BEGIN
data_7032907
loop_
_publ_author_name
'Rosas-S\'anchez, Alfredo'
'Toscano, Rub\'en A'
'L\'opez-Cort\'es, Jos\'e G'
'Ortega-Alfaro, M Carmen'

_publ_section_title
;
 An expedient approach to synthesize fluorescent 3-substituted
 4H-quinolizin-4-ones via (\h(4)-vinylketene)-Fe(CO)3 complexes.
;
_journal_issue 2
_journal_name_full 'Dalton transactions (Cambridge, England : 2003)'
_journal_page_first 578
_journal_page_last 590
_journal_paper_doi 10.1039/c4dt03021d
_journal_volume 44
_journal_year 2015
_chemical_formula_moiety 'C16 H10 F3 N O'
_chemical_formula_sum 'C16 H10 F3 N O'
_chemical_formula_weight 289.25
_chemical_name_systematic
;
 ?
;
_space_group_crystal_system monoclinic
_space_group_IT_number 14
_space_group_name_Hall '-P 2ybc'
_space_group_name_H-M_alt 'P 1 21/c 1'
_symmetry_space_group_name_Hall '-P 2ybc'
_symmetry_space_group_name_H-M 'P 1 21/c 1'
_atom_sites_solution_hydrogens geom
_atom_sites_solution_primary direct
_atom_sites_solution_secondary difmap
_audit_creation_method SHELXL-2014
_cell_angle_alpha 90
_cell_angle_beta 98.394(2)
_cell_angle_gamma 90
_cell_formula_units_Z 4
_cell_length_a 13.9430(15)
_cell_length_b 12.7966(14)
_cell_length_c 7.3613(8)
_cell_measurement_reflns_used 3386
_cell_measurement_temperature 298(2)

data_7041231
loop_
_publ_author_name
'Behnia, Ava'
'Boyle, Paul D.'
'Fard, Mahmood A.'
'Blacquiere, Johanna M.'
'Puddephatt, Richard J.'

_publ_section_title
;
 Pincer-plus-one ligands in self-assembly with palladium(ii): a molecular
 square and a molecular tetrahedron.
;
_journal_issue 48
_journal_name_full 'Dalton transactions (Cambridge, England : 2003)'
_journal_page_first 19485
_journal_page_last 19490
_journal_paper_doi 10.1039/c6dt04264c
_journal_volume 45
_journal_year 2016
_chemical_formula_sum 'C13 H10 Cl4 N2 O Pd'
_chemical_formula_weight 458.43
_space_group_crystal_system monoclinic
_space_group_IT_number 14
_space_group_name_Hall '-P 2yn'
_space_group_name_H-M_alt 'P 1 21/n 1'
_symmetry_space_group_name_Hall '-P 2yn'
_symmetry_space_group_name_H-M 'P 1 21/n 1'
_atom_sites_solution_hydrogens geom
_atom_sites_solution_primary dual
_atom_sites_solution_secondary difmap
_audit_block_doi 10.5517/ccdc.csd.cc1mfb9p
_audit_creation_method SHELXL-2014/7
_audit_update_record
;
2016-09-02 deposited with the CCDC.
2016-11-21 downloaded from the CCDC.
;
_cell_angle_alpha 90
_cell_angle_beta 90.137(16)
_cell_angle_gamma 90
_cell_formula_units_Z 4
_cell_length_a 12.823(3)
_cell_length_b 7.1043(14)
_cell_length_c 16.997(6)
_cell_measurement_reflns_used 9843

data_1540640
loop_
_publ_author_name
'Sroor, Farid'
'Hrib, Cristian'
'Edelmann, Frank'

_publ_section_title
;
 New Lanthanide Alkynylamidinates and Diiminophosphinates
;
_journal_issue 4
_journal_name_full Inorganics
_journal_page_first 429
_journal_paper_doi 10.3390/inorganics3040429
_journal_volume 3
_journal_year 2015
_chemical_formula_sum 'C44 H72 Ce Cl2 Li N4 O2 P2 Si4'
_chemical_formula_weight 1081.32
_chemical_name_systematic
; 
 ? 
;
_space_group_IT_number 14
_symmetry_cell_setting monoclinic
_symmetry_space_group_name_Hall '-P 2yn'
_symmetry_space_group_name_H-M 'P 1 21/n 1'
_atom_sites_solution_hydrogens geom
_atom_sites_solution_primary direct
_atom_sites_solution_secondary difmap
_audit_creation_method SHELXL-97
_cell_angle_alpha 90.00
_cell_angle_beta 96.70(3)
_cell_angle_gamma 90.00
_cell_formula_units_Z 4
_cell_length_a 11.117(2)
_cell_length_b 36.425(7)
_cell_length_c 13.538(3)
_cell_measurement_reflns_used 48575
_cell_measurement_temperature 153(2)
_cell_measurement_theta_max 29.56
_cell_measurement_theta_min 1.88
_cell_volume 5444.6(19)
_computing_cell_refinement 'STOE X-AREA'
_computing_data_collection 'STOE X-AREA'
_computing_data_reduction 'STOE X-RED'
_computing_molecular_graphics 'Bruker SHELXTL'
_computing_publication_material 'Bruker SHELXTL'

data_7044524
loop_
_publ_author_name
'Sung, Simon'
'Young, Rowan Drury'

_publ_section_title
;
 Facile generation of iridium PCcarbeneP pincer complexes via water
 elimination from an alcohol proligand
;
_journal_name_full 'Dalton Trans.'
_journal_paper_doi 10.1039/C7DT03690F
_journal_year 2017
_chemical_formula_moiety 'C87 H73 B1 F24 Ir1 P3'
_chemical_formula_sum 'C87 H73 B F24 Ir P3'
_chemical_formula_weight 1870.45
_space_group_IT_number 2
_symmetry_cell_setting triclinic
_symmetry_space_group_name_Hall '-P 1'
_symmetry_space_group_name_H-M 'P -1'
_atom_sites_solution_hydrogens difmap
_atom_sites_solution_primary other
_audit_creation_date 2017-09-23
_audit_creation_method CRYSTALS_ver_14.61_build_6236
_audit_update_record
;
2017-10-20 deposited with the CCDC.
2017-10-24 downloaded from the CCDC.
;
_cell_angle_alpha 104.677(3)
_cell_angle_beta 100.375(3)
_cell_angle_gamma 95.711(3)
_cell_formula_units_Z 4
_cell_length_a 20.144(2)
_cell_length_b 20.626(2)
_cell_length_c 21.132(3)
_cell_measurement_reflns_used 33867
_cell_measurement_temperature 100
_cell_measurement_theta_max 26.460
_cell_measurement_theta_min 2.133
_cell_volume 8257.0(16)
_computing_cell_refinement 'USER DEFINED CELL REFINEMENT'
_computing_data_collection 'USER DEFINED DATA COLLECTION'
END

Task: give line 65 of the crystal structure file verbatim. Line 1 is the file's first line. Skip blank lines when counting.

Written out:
_journal_year 2016